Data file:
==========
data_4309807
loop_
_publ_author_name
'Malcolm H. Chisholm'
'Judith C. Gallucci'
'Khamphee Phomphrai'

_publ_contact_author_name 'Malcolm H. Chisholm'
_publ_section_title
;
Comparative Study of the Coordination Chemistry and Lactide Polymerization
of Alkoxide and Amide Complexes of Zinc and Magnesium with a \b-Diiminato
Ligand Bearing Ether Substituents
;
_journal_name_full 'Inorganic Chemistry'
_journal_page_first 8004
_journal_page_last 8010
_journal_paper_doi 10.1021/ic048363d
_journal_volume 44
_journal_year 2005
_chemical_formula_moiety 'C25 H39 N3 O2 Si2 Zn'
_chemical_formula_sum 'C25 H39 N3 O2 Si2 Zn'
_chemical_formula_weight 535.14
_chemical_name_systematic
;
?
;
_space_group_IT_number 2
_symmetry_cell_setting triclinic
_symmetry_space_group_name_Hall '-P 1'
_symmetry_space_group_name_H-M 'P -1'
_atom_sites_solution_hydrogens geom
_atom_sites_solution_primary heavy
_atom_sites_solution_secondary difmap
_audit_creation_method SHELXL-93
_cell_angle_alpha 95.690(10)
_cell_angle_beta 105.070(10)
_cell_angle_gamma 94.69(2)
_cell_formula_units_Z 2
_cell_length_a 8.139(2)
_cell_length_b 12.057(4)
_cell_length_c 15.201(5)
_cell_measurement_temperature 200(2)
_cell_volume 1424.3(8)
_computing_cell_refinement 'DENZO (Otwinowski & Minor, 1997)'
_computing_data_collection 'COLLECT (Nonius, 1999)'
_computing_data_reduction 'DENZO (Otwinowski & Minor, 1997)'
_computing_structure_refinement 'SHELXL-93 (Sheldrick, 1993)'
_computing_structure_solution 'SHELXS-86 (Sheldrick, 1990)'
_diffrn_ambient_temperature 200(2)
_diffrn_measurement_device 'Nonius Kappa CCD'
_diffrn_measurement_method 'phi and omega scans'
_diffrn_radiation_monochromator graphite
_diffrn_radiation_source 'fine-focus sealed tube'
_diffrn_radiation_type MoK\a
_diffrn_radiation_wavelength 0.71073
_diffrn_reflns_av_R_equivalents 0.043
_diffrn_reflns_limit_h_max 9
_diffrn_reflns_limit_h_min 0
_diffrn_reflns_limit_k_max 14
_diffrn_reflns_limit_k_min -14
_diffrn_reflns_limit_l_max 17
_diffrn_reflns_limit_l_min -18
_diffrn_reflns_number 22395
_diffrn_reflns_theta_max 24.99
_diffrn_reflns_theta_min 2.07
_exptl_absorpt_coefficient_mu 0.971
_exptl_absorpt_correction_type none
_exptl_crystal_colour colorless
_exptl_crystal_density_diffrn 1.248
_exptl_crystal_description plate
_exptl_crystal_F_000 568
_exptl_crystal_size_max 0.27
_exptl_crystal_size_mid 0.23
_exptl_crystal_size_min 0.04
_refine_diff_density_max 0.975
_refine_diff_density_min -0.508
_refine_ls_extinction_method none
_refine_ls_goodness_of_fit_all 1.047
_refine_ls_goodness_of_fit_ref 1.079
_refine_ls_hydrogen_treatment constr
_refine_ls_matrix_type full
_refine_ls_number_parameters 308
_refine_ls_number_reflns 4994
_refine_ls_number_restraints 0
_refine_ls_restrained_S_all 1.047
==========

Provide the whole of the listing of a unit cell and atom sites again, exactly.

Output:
data_4309807
loop_
_publ_author_name
'Malcolm H. Chisholm'
'Judith C. Gallucci'
'Khamphee Phomphrai'

_publ_contact_author_name 'Malcolm H. Chisholm'
_publ_section_title
;
Comparative Study of the Coordination Chemistry and Lactide Polymerization
of Alkoxide and Amide Complexes of Zinc and Magnesium with a \b-Diiminato
Ligand Bearing Ether Substituents
;
_journal_name_full 'Inorganic Chemistry'
_journal_page_first 8004
_journal_page_last 8010
_journal_paper_doi 10.1021/ic048363d
_journal_volume 44
_journal_year 2005
_chemical_formula_moiety 'C25 H39 N3 O2 Si2 Zn'
_chemical_formula_sum 'C25 H39 N3 O2 Si2 Zn'
_chemical_formula_weight 535.14
_chemical_name_systematic
;
?
;
_space_group_IT_number 2
_symmetry_cell_setting triclinic
_symmetry_space_group_name_Hall '-P 1'
_symmetry_space_group_name_H-M 'P -1'
_atom_sites_solution_hydrogens geom
_atom_sites_solution_primary heavy
_atom_sites_solution_secondary difmap
_audit_creation_method SHELXL-93
_cell_angle_alpha 95.690(10)
_cell_angle_beta 105.070(10)
_cell_angle_gamma 94.69(2)
_cell_formula_units_Z 2
_cell_length_a 8.139(2)
_cell_length_b 12.057(4)
_cell_length_c 15.201(5)
_cell_measurement_temperature 200(2)
_cell_volume 1424.3(8)
_computing_cell_refinement 'DENZO (Otwinowski & Minor, 1997)'
_computing_data_collection 'COLLECT (Nonius, 1999)'
_computing_data_reduction 'DENZO (Otwinowski & Minor, 1997)'
_computing_structure_refinement 'SHELXL-93 (Sheldrick, 1993)'
_computing_structure_solution 'SHELXS-86 (Sheldrick, 1990)'
_diffrn_ambient_temperature 200(2)
_diffrn_measurement_device 'Nonius Kappa CCD'
_diffrn_measurement_method 'phi and omega scans'
_diffrn_radiation_monochromator graphite
_diffrn_radiation_source 'fine-focus sealed tube'
_diffrn_radiation_type MoK\a
_diffrn_radiation_wavelength 0.71073
_diffrn_reflns_av_R_equivalents 0.043
_diffrn_reflns_limit_h_max 9
_diffrn_reflns_limit_h_min 0
_diffrn_reflns_limit_k_max 14
_diffrn_reflns_limit_k_min -14
_diffrn_reflns_limit_l_max 17
_diffrn_reflns_limit_l_min -18
_diffrn_reflns_number 22395
_diffrn_reflns_theta_max 24.99
_diffrn_reflns_theta_min 2.07
_exptl_absorpt_coefficient_mu 0.971
_exptl_absorpt_correction_type none
_exptl_crystal_colour colorless
_exptl_crystal_density_diffrn 1.248
_exptl_crystal_description plate
_exptl_crystal_F_000 568
_exptl_crystal_size_max 0.27
_exptl_crystal_size_mid 0.23
_exptl_crystal_size_min 0.04
_refine_diff_density_max 0.975
_refine_diff_density_min -0.508
_refine_ls_extinction_method none
_refine_ls_goodness_of_fit_all 1.047
_refine_ls_goodness_of_fit_ref 1.079
_refine_ls_hydrogen_treatment constr
_refine_ls_matrix_type full
_refine_ls_number_parameters 308
_refine_ls_number_reflns 4994
_refine_ls_number_restraints 0
_refine_ls_restrained_S_all 1.047